More than £200m has been allocated to build more than 5,000 affordable homes in Northern Ireland.
The announcement was made by Finance Minister Peter Robinson as he delivered his first budget to the assembly.
Health Minister Michael McGimpsey has been given more flexibility over his budget, including £10m a year for mental health provision.
Some £40m will go to the Department of Employment and Learning, with £50m on innovation across other departments.
Mr Robinson said the budget was proof that devolution is working.
"It is almost 40 years since a finance minister elected by the people of Northern Ireland presented a budget in a stable political environment," he said.
He said the average Northern Ireland household would be better off by £1,000 per year.
AT A GLANCE
£205m for social and affordable housing over three years
£90m overall for innovation projects, including 60m euros from Irish government
£40m for roads schemes
Extra £50m distributed among departments over three years
Health to get extra £10m per year
Children and young people to get a total of £13m
Arts to get extra £4m for two years
Victims funding to rise £6m over three years
The final budget came after significant tensions in the executive over funding.
The £200m going to Ms Ritchie's department will meet housing targets over the next three years.
This will see 1,500 new units in year one, following by 1,750 in year two and a further 2,000 units in year three.
Ms Ritchie said she was pleased with the money being allocated for social housing.
"In respect of social and affordable housing, I think this has been a good day for the people of Northern Ireland and a good budget deal for housing," she said.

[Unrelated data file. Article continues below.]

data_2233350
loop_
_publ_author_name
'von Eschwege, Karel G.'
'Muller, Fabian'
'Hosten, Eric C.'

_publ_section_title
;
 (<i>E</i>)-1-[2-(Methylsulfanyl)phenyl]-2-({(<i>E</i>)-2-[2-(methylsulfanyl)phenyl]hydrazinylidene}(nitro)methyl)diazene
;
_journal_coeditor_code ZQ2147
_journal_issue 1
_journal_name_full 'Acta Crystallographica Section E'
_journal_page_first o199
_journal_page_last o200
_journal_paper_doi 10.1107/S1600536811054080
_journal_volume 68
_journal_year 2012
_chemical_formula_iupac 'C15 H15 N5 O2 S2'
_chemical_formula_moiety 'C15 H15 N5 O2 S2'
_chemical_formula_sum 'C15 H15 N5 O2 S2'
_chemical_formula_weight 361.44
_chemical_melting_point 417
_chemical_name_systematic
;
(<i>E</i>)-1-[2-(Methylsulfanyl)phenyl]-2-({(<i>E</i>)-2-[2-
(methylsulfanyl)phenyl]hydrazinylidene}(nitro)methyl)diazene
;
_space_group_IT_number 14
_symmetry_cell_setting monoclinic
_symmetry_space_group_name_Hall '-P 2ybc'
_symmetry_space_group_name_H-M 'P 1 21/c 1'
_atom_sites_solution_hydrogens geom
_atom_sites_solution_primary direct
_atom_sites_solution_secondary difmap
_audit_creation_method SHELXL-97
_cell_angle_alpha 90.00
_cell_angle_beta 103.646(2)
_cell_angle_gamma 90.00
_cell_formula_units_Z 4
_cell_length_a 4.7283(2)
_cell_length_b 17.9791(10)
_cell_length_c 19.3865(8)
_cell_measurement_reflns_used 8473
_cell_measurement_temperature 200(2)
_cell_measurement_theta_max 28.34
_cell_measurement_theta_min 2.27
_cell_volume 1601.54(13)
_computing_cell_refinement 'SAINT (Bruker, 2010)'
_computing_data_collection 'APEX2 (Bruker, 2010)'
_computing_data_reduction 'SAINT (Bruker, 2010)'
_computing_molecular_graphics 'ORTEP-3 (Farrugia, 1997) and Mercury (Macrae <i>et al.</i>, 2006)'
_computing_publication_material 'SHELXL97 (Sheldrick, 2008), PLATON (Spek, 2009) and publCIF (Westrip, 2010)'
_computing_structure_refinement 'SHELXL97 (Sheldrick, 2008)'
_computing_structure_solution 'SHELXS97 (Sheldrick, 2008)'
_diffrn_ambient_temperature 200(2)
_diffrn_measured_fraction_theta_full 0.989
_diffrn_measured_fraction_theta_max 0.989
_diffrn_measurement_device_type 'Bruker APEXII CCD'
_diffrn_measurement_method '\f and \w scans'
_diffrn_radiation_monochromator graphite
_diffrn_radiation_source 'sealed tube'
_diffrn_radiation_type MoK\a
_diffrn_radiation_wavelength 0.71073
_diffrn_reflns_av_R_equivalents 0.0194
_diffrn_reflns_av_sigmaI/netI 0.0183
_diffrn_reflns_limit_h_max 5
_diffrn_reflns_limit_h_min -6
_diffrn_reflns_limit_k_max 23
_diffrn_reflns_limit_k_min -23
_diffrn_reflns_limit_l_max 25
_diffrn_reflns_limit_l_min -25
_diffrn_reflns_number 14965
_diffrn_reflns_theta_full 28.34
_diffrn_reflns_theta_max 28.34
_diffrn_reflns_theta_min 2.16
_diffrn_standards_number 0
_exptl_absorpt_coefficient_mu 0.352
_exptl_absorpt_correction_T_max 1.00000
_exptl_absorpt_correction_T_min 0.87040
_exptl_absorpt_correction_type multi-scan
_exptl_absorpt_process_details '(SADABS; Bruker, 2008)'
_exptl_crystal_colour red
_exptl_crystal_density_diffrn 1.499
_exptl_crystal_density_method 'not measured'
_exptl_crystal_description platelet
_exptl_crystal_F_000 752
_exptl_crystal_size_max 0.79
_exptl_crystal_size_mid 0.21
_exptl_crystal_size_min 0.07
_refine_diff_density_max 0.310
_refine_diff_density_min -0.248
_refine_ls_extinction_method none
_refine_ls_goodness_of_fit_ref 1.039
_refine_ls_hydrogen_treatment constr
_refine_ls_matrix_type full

Mr McGimpsey's budget means he can keep efficiency savings and is guaranteed £20m a year from unspent executive funds, money that becomes available in each spending year.
This would total £60m over three years.
He has also received £30m for mental health, plus £14m for the fire service.
Mr McGimpsey said he had worked hard to achieve "real gains for health in Northern Ireland".
"It is a good budget for health and within that, it is a good budget for mental health and learning disability," he said.
The cash for the Department of Employment and Learning will partly fund extra PhD students, as well as other research.
Sinn Fein finance spokesman Mitchel McLaughlin said he was pleased that equality impact assessments would be used to determine future funding and policy decisions.
"This approach can have a significant impact on eliminating inequalities and tackling poverty and disadvantage," said the assembly's finance committee chairman.
Stephen Farry of the Alliance Party said the budget retained three structural weaknesses, including "no attempt to tackle the costs of a divided society".
"It is more of a recipe for creating a low-tax society rather than growing the economy (and) it does not assist with creating better and sustainable public services," he said.
The budget will now pass through the assembly before becoming law.